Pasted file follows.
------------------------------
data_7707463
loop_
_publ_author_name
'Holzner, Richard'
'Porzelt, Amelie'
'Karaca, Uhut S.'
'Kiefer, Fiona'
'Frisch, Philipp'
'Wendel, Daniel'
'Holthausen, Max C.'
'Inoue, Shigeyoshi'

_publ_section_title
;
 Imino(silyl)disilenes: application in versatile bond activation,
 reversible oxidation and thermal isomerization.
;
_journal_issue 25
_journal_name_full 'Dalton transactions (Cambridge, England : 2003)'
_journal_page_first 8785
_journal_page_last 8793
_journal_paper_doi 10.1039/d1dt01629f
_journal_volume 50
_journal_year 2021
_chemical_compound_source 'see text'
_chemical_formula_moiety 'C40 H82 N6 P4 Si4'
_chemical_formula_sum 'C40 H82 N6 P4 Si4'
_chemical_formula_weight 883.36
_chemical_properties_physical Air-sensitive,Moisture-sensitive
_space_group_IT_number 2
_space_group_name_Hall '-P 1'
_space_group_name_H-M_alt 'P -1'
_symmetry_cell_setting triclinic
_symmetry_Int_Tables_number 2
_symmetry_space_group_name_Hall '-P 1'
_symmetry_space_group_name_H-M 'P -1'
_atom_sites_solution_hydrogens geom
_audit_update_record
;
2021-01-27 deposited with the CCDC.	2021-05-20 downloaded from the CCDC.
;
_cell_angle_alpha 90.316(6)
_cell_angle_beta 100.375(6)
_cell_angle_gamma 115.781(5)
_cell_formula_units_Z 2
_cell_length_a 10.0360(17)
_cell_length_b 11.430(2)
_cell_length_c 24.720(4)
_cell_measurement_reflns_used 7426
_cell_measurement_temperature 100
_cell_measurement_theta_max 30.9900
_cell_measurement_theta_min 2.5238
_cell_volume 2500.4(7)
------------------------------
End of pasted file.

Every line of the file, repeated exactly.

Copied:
data_7707463
loop_
_publ_author_name
'Holzner, Richard'
'Porzelt, Amelie'
'Karaca, Uhut S.'
'Kiefer, Fiona'
'Frisch, Philipp'
'Wendel, Daniel'
'Holthausen, Max C.'
'Inoue, Shigeyoshi'

_publ_section_title
;
 Imino(silyl)disilenes: application in versatile bond activation,
 reversible oxidation and thermal isomerization.
;
_journal_issue 25
_journal_name_full 'Dalton transactions (Cambridge, England : 2003)'
_journal_page_first 8785
_journal_page_last 8793
_journal_paper_doi 10.1039/d1dt01629f
_journal_volume 50
_journal_year 2021
_chemical_compound_source 'see text'
_chemical_formula_moiety 'C40 H82 N6 P4 Si4'
_chemical_formula_sum 'C40 H82 N6 P4 Si4'
_chemical_formula_weight 883.36
_chemical_properties_physical Air-sensitive,Moisture-sensitive
_space_group_IT_number 2
_space_group_name_Hall '-P 1'
_space_group_name_H-M_alt 'P -1'
_symmetry_cell_setting triclinic
_symmetry_Int_Tables_number 2
_symmetry_space_group_name_Hall '-P 1'
_symmetry_space_group_name_H-M 'P -1'
_atom_sites_solution_hydrogens geom
_audit_update_record
;
2021-01-27 deposited with the CCDC.	2021-05-20 downloaded from the CCDC.
;
_cell_angle_alpha 90.316(6)
_cell_angle_beta 100.375(6)
_cell_angle_gamma 115.781(5)
_cell_formula_units_Z 2
_cell_length_a 10.0360(17)
_cell_length_b 11.430(2)
_cell_length_c 24.720(4)
_cell_measurement_reflns_used 7426
_cell_measurement_temperature 100
_cell_measurement_theta_max 30.9900
_cell_measurement_theta_min 2.5238
_cell_volume 2500.4(7)